Aubrey, who has traveled to California and Florida exploring food trucks, said this is a dream come true for him. They bought the 1984 Ford food truck from a man in Atlanta, who took the mobile business to NASCAR races.
"I get to do what I've dreamed about for years," he said. "For a lot of us, it's not just a job, it's a passion."
Charleston Mayor Danny Jones said the Bistro is opening new doors as a "premiere operation in the city of Charleston."
"The Bistro will continue to expand because they attract the best customers, but they also attract the best people to work there," Jones said.
Call said they are doing what the Bistro's late owner, Robert Wong, wanted out of his restaurant. Wong died last May after collapsing on a tennis court.
"This past year has been really tough for us, losing Robert . . . but we embraced that philosophy behind Robert and Sherri's beliefs in serving great food and meeting people, so there's no stopping us," Call said.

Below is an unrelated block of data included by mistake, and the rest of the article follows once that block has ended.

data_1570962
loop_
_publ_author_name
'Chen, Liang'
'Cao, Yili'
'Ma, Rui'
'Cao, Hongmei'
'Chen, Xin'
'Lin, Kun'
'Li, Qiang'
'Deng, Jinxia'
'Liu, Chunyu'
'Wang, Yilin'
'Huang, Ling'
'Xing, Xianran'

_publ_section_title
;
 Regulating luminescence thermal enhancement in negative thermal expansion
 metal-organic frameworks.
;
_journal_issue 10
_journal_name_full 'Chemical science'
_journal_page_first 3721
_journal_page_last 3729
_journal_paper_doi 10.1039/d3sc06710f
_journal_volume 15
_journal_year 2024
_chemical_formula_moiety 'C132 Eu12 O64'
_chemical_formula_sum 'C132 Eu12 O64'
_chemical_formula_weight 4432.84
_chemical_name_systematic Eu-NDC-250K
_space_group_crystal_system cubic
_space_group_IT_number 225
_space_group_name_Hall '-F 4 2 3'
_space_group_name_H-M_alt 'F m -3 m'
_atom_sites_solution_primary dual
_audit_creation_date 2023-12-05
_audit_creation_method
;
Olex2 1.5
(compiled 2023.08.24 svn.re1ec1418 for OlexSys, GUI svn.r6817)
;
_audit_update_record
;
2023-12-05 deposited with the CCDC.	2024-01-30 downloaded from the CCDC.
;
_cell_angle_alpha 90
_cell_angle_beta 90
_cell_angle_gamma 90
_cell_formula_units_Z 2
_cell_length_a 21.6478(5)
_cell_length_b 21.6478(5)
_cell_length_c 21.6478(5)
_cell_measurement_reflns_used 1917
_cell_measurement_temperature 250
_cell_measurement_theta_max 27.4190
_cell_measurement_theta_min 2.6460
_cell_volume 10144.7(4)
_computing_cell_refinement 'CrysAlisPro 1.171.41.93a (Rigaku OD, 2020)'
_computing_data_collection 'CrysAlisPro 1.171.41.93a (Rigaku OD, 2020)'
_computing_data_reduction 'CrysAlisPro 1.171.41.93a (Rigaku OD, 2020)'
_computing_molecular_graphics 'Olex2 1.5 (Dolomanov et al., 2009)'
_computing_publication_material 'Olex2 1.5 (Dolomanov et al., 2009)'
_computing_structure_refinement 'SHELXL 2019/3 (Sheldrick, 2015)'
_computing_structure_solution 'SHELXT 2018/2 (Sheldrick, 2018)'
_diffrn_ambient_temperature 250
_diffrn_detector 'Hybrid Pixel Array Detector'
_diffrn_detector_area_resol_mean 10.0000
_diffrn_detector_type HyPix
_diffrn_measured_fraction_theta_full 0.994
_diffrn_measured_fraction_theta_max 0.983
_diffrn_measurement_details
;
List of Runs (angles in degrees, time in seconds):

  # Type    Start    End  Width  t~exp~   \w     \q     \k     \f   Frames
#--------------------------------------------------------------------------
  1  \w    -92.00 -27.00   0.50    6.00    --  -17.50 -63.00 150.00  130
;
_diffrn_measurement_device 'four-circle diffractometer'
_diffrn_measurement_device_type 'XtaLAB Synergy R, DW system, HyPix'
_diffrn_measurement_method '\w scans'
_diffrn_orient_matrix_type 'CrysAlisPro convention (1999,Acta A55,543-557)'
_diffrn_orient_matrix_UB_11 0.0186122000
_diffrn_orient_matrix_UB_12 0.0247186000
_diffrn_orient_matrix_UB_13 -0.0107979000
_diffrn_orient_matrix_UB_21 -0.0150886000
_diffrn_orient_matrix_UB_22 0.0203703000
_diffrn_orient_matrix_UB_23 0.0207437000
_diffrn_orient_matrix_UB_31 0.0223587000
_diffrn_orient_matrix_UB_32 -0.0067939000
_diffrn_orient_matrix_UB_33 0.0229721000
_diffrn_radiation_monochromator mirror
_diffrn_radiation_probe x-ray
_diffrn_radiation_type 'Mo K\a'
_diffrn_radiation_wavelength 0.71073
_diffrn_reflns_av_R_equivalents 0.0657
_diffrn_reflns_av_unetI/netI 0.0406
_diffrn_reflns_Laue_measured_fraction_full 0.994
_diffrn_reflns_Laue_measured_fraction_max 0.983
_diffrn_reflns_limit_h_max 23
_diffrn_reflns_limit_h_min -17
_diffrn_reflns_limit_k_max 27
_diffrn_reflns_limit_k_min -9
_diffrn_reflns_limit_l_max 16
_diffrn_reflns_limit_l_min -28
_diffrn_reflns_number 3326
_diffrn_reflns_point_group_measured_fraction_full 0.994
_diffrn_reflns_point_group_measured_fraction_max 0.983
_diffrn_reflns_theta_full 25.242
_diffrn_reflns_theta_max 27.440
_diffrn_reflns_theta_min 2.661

The food truck will travel all around Charleston every day except Sunday, but it isn't restricted to city limits, she said. The restaurant already caters to numerous weddings in Lewisburg, and the St. Albans Armory has requested the Bistro Black Truck to serve its location.
Call said the truck will sit outside Charleston offices so that people looking for a quick, fresh bite to eat won't have to walk far.
Festivals, including Live on the Levee and other Boulevard events, are location goals for the food truck, she said.
"We hope to grow and get another one," Call said. "We got Morgantown tailgating, and more, to cater to."
Reach Megan Workman at megan.work...@wvgazette.com or 304-348-5113.